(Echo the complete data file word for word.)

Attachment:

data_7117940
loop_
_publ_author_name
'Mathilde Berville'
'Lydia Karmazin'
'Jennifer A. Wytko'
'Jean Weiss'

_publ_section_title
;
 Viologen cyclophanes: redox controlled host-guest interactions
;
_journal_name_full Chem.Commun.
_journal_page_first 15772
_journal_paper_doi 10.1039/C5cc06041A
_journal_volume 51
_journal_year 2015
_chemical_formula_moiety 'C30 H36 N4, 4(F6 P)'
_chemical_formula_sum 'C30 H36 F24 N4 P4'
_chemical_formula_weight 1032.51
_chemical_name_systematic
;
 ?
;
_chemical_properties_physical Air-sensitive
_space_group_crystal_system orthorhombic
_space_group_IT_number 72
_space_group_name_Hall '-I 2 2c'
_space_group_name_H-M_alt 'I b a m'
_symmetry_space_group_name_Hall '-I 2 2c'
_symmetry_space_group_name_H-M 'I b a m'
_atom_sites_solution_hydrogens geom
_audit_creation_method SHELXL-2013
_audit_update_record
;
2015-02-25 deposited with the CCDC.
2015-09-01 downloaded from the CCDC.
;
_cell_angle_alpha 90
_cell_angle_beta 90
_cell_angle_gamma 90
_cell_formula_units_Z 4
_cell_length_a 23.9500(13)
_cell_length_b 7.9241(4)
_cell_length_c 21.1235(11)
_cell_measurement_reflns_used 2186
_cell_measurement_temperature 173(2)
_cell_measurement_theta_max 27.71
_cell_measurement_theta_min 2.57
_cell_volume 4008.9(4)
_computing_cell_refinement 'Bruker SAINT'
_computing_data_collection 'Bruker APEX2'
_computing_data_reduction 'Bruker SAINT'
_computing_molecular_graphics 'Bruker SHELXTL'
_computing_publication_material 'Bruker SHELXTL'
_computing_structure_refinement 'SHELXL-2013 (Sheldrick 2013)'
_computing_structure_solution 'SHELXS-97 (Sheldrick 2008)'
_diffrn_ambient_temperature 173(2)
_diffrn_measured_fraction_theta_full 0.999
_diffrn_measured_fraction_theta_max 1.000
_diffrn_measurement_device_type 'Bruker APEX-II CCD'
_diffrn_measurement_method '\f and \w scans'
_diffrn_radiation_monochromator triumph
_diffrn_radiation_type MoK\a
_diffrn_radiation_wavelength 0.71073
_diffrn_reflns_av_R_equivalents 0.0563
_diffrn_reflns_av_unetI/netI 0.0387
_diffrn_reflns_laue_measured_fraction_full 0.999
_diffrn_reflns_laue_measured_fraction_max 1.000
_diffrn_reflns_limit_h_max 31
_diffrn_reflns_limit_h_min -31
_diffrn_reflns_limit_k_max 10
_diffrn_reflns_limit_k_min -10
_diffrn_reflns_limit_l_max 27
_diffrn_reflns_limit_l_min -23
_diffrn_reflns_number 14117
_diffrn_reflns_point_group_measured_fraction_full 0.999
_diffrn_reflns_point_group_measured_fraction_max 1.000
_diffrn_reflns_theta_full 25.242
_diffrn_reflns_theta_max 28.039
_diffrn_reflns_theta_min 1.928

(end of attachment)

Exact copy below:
data_7117940
loop_
_publ_author_name
'Mathilde Berville'
'Lydia Karmazin'
'Jennifer A. Wytko'
'Jean Weiss'

_publ_section_title
;
 Viologen cyclophanes: redox controlled host-guest interactions
;
_journal_name_full Chem.Commun.
_journal_page_first 15772
_journal_paper_doi 10.1039/C5cc06041A
_journal_volume 51
_journal_year 2015
_chemical_formula_moiety 'C30 H36 N4, 4(F6 P)'
_chemical_formula_sum 'C30 H36 F24 N4 P4'
_chemical_formula_weight 1032.51
_chemical_name_systematic
;
 ?
;
_chemical_properties_physical Air-sensitive
_space_group_crystal_system orthorhombic
_space_group_IT_number 72
_space_group_name_Hall '-I 2 2c'
_space_group_name_H-M_alt 'I b a m'
_symmetry_space_group_name_Hall '-I 2 2c'
_symmetry_space_group_name_H-M 'I b a m'
_atom_sites_solution_hydrogens geom
_audit_creation_method SHELXL-2013
_audit_update_record
;
2015-02-25 deposited with the CCDC.
2015-09-01 downloaded from the CCDC.
;
_cell_angle_alpha 90
_cell_angle_beta 90
_cell_angle_gamma 90
_cell_formula_units_Z 4
_cell_length_a 23.9500(13)
_cell_length_b 7.9241(4)
_cell_length_c 21.1235(11)
_cell_measurement_reflns_used 2186
_cell_measurement_temperature 173(2)
_cell_measurement_theta_max 27.71
_cell_measurement_theta_min 2.57
_cell_volume 4008.9(4)
_computing_cell_refinement 'Bruker SAINT'
_computing_data_collection 'Bruker APEX2'
_computing_data_reduction 'Bruker SAINT'
_computing_molecular_graphics 'Bruker SHELXTL'
_computing_publication_material 'Bruker SHELXTL'
_computing_structure_refinement 'SHELXL-2013 (Sheldrick 2013)'
_computing_structure_solution 'SHELXS-97 (Sheldrick 2008)'
_diffrn_ambient_temperature 173(2)
_diffrn_measured_fraction_theta_full 0.999
_diffrn_measured_fraction_theta_max 1.000
_diffrn_measurement_device_type 'Bruker APEX-II CCD'
_diffrn_measurement_method '\f and \w scans'
_diffrn_radiation_monochromator triumph
_diffrn_radiation_type MoK\a
_diffrn_radiation_wavelength 0.71073
_diffrn_reflns_av_R_equivalents 0.0563
_diffrn_reflns_av_unetI/netI 0.0387
_diffrn_reflns_laue_measured_fraction_full 0.999
_diffrn_reflns_laue_measured_fraction_max 1.000
_diffrn_reflns_limit_h_max 31
_diffrn_reflns_limit_h_min -31
_diffrn_reflns_limit_k_max 10
_diffrn_reflns_limit_k_min -10
_diffrn_reflns_limit_l_max 27
_diffrn_reflns_limit_l_min -23
_diffrn_reflns_number 14117
_diffrn_reflns_point_group_measured_fraction_full 0.999
_diffrn_reflns_point_group_measured_fraction_max 1.000
_diffrn_reflns_theta_full 25.242
_diffrn_reflns_theta_max 28.039
_diffrn_reflns_theta_min 1.928